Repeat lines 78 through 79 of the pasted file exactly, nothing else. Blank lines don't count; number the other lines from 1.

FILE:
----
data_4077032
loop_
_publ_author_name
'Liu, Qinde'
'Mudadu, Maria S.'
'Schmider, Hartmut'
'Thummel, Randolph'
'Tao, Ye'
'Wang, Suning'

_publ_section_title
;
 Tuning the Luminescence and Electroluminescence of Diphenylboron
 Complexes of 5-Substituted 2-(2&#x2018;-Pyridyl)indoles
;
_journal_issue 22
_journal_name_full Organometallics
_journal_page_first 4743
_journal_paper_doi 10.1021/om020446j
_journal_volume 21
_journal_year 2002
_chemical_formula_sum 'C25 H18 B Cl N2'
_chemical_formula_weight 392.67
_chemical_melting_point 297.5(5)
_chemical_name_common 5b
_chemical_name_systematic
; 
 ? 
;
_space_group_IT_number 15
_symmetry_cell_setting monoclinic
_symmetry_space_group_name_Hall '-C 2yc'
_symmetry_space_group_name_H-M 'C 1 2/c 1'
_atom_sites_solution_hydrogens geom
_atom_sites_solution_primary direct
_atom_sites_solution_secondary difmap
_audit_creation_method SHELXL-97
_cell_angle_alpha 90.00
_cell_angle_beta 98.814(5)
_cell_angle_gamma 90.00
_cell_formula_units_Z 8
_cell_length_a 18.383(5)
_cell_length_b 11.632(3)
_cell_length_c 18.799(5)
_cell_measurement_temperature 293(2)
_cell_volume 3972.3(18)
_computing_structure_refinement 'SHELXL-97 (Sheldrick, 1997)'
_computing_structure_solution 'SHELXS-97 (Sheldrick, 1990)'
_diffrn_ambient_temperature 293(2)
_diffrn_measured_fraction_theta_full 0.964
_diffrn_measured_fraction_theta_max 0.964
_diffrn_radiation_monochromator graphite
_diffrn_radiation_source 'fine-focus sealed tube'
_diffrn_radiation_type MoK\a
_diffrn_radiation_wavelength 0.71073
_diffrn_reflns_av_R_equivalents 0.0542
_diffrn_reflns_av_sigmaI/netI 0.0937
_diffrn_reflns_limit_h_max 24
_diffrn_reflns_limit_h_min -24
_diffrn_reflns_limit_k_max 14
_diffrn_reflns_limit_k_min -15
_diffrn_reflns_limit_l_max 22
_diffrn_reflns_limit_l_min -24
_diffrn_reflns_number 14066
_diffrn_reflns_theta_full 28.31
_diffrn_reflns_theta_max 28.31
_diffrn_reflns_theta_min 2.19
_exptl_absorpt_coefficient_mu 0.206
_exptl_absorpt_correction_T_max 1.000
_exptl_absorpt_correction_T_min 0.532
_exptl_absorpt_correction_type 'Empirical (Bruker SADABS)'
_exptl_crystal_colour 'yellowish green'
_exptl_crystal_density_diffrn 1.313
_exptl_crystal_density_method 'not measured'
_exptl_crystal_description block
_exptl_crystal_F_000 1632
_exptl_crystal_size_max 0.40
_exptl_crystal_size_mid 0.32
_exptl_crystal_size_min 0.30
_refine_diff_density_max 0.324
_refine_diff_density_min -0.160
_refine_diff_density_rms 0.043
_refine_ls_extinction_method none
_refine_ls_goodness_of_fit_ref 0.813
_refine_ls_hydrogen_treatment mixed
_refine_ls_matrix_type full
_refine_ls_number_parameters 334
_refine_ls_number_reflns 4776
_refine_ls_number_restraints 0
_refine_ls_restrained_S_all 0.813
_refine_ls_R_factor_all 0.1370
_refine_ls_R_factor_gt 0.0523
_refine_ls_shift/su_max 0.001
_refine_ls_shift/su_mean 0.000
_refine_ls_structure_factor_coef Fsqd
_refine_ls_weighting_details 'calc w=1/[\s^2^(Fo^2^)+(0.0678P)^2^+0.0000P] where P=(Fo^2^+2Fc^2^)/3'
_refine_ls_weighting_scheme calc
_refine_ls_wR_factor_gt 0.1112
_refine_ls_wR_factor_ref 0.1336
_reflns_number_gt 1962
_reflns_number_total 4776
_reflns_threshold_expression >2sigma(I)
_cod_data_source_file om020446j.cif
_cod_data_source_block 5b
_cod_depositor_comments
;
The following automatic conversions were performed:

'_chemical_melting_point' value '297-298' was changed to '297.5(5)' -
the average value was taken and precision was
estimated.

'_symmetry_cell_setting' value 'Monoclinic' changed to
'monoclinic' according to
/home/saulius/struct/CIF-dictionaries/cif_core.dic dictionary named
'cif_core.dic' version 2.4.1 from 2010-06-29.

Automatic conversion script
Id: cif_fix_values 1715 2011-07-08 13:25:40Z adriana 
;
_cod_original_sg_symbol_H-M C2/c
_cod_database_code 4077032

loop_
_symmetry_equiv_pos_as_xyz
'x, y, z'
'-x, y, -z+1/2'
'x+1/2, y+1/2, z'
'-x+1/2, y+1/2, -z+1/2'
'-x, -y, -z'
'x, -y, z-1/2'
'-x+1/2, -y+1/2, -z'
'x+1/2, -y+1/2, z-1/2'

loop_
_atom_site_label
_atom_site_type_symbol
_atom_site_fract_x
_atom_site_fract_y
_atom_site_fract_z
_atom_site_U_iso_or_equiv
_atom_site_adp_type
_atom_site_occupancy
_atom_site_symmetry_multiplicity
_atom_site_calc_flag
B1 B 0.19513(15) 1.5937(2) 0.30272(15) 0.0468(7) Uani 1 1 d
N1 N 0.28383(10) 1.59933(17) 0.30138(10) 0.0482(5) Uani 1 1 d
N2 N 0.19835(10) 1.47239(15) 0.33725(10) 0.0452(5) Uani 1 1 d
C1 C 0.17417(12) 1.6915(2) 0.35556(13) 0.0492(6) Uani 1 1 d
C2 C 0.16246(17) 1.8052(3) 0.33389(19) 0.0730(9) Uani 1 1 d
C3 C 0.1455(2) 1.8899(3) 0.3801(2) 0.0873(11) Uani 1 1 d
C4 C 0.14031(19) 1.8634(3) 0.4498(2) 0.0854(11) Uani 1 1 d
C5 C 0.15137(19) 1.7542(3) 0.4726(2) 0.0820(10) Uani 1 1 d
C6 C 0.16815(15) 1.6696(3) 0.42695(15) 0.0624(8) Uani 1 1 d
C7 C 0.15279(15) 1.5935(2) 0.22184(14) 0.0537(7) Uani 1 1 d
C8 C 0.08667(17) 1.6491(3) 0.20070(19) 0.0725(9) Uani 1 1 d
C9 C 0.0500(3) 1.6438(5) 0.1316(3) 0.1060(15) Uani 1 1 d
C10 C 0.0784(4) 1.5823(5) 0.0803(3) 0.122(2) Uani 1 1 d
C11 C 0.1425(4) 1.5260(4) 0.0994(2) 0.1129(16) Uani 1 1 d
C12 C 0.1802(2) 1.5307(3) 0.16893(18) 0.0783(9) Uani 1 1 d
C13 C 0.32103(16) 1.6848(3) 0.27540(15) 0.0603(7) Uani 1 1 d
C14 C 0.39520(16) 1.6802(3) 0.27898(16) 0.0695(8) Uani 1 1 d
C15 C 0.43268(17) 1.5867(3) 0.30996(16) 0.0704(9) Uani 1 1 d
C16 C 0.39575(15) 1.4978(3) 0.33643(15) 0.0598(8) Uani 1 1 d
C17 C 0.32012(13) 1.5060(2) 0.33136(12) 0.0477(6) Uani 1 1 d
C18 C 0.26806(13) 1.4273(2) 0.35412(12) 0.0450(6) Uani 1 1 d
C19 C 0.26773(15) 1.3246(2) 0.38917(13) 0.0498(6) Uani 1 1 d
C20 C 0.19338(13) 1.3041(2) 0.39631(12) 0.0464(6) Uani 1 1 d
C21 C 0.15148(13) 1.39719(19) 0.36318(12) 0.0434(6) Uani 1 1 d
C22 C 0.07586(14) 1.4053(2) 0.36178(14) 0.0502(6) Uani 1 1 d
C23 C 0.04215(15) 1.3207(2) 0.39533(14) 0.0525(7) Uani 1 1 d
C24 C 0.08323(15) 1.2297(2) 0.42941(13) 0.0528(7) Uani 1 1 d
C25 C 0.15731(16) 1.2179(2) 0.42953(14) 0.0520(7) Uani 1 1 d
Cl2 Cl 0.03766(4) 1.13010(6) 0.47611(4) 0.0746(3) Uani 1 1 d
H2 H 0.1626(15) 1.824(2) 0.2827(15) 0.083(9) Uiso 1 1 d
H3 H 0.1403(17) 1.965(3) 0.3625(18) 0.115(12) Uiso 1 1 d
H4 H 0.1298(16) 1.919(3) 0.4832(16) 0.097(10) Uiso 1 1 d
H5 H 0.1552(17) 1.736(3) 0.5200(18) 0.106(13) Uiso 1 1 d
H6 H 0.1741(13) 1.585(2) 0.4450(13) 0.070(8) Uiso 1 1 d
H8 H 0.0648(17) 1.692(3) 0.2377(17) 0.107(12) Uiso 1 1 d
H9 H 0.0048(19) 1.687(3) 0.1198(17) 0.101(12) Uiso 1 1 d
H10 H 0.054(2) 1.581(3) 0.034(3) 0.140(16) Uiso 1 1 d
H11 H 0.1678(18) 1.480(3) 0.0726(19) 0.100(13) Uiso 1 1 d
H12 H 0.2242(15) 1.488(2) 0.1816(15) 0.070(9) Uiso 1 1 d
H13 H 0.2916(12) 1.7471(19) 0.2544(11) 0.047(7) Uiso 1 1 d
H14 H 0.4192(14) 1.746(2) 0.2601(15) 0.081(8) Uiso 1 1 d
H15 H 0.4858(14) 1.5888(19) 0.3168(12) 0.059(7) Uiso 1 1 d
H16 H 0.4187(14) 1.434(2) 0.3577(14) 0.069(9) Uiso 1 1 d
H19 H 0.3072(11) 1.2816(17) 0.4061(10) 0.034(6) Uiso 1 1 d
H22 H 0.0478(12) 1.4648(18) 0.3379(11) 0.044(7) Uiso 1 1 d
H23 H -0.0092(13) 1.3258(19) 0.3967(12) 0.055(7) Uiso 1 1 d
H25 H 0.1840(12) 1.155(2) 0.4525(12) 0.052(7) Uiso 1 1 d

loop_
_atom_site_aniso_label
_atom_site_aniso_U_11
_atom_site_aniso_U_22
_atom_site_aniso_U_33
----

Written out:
_exptl_crystal_size_min 0.30
_refine_diff_density_max 0.324